Commentary on Political Economy

Wednesday, 6 April 2022


Bucha Escalates Putin’s Risks

The Kremlin thought its energy revenues were safe, then war crimes in Ukraine intervened.


Ukrainian field engineers clear mines from destroyed vehicles on a street in Bucha, Ukraine, April 5.


If Vladimir Putin is again hearing the wings of the angel of premature retirement beating around his head, it’s because oil and gas sanctions are back on the table after evidence of the mass murder of civilians in the Kyiv suburb of Bucha.

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French President Emmanuel Macron has called for banning Russian sales of oil and coal if not yet the natural gas of Germany’s addiction. The U.S. may up the ante with secondary sanctions on Chinese and Indian companies taking advantage of steep discounts on Russian oil cargoes. With increasing petulance, Germany’s Olaf Scholz has been fighting off bank and think-tank modelers suggesting a hard stop to gas imports might be manageable after all.

Whatever his imperial fantasies, meanwhile, Mr. Putin has reverted to being the profoundly cynical survivalist he always was. He and his regime quickly reconciled themselves to a permanent war economy even if that’s not what they expected. (They certainly expected to have access to $300 billion in official Kremlin reserves frozen in foreign central banks.) But a cold war can be of variable temperature. By abandoning his attempt to take over the capital of Kyiv, a goal the Russian now pretends he never had, Mr. Putin may not be jettisoning his ambitions forever. But he needed to stop the cycle of escalation. The reason was the situation he never expected to be in, facing a prospect of his energy revenue—currently running at $1.8 billion per day—being shut off.

The ruble is up. He has come through thus far with energy sales not only intact but benefiting from inflated prices. In some overly generous interpretations, the Russian people are rallying behind his war, though the polls may really tell us most Russians see no option but to conform. Urban professionals in Moscow and St. Petersburg weren’t Mr. Putin’s worry. Novocherkassk—the city where Soviet troops in 1962 fired on ordinary Russians protesting high food prices and the KGB was desperately summoned to silence witnesses and cover up a massacre—was the precedent he feared. A student of the Arab spring, and especially Gadhafi’s death in a roadside ditch, Mr. Putin could see his own future in the food riots that started a wave of revolutions in the Arab world.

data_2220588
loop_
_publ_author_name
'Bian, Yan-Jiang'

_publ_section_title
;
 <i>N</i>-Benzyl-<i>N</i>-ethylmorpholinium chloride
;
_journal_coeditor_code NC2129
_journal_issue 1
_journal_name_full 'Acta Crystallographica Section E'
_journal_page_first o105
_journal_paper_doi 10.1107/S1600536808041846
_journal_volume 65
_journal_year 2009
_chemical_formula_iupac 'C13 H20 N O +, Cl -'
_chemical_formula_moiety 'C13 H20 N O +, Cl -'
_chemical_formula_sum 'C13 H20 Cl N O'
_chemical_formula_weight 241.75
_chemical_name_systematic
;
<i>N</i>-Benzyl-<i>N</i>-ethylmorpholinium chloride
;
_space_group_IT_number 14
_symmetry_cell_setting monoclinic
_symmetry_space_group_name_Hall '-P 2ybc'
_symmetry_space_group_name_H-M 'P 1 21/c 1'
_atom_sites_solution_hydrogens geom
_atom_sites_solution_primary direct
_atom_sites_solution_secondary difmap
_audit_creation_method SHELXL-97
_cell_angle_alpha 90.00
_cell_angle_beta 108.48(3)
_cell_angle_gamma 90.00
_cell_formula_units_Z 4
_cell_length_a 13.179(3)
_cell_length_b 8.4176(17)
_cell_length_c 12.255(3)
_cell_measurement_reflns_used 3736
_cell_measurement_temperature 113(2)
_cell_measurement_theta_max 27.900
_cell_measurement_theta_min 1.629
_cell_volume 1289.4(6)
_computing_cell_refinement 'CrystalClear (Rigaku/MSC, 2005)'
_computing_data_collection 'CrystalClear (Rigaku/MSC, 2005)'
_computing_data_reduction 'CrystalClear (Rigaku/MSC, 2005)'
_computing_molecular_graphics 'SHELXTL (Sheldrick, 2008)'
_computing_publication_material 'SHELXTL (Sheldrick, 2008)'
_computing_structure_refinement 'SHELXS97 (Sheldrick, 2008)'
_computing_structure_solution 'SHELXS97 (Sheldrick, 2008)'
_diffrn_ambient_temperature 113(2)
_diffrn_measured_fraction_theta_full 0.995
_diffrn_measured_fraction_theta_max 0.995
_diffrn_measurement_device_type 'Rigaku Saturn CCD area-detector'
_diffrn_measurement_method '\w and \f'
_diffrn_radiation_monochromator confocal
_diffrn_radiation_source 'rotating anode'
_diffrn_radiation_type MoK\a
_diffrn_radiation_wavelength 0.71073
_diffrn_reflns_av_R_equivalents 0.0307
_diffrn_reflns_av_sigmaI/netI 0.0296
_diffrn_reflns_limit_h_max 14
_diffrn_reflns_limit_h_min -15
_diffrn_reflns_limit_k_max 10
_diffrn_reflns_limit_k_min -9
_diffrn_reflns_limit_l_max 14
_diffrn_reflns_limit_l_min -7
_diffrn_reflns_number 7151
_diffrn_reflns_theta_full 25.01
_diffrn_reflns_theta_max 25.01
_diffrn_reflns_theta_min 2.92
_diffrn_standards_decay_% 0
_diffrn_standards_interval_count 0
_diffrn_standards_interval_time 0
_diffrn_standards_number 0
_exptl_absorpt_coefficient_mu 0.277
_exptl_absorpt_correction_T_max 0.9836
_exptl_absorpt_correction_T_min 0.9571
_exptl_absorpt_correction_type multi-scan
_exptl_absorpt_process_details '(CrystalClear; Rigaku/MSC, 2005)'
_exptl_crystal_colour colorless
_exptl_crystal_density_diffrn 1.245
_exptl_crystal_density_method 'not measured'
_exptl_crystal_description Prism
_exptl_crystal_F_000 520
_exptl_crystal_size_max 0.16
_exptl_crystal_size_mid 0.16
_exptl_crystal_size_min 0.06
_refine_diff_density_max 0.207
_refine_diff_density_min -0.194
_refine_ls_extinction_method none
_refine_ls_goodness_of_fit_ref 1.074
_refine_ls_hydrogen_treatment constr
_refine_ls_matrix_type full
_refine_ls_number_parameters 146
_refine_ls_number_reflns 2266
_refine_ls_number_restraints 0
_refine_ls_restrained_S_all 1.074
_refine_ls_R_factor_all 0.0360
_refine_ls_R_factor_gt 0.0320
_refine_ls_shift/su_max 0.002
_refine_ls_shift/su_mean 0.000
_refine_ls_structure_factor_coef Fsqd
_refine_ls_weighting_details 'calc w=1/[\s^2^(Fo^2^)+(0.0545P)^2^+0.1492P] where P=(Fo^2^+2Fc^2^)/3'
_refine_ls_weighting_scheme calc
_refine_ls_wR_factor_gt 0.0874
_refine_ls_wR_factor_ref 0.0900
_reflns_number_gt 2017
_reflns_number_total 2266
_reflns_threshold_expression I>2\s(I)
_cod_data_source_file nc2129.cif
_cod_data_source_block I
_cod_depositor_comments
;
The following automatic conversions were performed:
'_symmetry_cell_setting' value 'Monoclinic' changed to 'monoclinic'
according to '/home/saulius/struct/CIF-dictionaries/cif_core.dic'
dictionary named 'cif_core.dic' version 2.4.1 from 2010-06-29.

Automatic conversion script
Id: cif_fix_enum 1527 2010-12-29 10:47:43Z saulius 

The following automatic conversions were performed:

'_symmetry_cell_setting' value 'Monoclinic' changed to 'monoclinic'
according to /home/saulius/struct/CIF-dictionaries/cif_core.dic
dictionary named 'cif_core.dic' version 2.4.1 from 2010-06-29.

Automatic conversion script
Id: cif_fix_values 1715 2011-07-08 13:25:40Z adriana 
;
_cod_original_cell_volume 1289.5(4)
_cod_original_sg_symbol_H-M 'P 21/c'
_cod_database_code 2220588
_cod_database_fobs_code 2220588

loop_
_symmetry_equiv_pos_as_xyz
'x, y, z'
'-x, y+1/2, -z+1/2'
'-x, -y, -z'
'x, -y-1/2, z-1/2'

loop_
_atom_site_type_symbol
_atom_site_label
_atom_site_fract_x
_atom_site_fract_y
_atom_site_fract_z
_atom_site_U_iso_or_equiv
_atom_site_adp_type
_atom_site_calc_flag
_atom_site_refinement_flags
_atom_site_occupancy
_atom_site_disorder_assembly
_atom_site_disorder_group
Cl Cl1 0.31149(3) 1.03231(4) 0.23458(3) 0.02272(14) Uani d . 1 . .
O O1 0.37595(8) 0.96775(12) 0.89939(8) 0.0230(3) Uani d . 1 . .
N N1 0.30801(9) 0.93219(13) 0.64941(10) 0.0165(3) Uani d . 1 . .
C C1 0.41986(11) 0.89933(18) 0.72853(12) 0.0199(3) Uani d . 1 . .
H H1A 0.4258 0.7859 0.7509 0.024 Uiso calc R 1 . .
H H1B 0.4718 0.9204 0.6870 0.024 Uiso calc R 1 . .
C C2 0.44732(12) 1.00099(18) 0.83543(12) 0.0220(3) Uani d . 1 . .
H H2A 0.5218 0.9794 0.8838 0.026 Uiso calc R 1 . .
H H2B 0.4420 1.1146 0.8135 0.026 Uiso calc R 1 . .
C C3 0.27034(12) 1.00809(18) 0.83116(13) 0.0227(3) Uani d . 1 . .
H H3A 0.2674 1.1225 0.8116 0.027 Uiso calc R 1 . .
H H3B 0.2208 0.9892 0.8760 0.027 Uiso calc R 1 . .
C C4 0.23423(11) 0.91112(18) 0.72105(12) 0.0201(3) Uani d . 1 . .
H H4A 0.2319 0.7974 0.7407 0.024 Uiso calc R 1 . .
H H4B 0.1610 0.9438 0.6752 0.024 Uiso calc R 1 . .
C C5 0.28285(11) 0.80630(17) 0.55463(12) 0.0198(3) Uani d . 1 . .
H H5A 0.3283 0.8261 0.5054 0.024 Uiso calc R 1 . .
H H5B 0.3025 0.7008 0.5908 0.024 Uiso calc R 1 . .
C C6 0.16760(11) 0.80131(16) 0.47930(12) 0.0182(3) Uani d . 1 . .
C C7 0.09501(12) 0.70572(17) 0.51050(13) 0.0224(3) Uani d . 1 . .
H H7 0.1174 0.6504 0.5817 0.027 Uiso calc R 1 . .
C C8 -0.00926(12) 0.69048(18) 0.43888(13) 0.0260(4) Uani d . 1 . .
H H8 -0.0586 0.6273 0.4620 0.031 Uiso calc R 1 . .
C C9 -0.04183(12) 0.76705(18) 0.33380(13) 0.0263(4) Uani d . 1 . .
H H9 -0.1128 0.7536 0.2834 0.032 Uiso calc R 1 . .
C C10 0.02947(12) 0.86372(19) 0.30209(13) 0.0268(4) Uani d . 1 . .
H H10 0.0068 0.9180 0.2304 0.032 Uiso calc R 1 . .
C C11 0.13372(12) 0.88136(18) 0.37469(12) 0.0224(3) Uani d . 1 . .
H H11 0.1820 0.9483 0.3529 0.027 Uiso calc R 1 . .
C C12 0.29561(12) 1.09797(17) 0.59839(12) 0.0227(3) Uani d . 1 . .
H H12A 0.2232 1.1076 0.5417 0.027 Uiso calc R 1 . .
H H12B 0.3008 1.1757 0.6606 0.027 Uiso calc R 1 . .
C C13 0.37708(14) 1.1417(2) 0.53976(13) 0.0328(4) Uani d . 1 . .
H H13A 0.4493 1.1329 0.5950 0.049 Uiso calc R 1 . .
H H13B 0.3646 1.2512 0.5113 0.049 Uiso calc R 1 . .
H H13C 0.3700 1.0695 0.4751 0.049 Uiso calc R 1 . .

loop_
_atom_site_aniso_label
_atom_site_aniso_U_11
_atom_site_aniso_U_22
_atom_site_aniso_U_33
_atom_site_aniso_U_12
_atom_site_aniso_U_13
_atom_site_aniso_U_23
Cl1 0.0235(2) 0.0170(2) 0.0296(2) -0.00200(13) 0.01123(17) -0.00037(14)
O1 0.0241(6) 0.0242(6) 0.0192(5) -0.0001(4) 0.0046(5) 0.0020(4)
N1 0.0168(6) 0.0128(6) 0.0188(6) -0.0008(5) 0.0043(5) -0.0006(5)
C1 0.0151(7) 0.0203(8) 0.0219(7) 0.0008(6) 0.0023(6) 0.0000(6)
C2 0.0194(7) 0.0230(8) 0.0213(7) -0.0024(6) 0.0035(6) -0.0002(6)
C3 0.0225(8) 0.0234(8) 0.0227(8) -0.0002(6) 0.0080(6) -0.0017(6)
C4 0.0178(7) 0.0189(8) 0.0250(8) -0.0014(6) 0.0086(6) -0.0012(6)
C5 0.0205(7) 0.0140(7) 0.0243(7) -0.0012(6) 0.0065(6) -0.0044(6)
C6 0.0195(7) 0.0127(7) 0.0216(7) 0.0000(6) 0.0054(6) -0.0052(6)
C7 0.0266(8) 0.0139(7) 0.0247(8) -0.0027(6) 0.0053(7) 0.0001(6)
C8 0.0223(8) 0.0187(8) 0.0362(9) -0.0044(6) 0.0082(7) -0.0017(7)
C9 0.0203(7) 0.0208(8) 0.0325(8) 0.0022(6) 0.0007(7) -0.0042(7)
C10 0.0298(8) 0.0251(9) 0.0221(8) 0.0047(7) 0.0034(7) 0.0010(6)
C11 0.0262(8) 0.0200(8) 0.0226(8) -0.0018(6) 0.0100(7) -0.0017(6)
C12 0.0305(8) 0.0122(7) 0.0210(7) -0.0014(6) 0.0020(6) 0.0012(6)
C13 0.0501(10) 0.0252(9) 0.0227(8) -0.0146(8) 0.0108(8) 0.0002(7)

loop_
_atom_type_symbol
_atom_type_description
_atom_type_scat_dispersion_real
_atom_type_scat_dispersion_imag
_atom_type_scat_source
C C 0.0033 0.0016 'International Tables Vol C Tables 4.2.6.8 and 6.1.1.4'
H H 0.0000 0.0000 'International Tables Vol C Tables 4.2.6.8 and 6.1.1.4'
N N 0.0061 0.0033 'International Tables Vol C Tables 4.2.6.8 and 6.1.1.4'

When the files are opened, I suspect we’ll find Mr. Putin spending the last weeks believing he had successfully stabilized a situation that was getting out of hand, causing a risk to his all-important energy income.

Stabilizing a high-risk situation was also on Western minds. Germany’s economic minister insisted on Sunday that Russia had already suffered a sufficiently exemplary defeat and more sanctions wouldn’t be helpful. Lip service has been paid to hurrying up greater wind and solar subsidies, never mind the missing evidence that these subsidies have much impact on fossil-fuel consumption.

Until Bucha, the sun seemed to be setting on any real prospect of sanctioning Russian energy, including the plausible and sensible idea of escrowing payments to Moscow until a cease-fire is agreed. Now the news cycle is turning dangerous for Mr. Putin again, as Ukrainian witnesses start to tell what they know, as bodies are identified, as Russian defectors likely speak up, as Western intelligence agencies perhaps ransack their undigested intercepts of Russian war-zone traffic.

Eleven days ago, I thought the crisis was stabilizing and only an accident or another Putin miscalculation might destabilize it again. To Mr. Putin, Bucha probably seems a bit of both.

Then again, containing the crisis may have been illusory all along. Between the lines of the Journal’s excellent deconstruction of how Russia, the West and Ukraine found themselves in their present fix, the driving force was the will and aspiration for 40 million Ukrainians not to live in uncertainty, insecurity and penury as a buffer between the authoritarian Putin and the democratic and law-abiding West, but to live their own lives and develop their own potential as a free and sovereign people.

The West won’t get the crisis right until it allows for this inconvenient reality since this reality is not going away.

We might also draw a tighter bead on why deterrence failed. It failed because of Germany’s inability to do without Russian gas. With the help of former Chancellor Gerhard Schröder and German industry, Mr. Putin knew what he was doing. If one linchpin of his Ukraine plan was to capture Kyiv fast, the other was confidence that Germany would protest impotently and accept a fait accompli. By failing to make quick work of Ukraine, he defeated not only his own strategy but Angela Merkel’s .

I doubt Mr. Putin has any plan in mind now for how to handle the situation if Germany really does turn off the gas. The risks of escalation and miscalculation are again on the rise.

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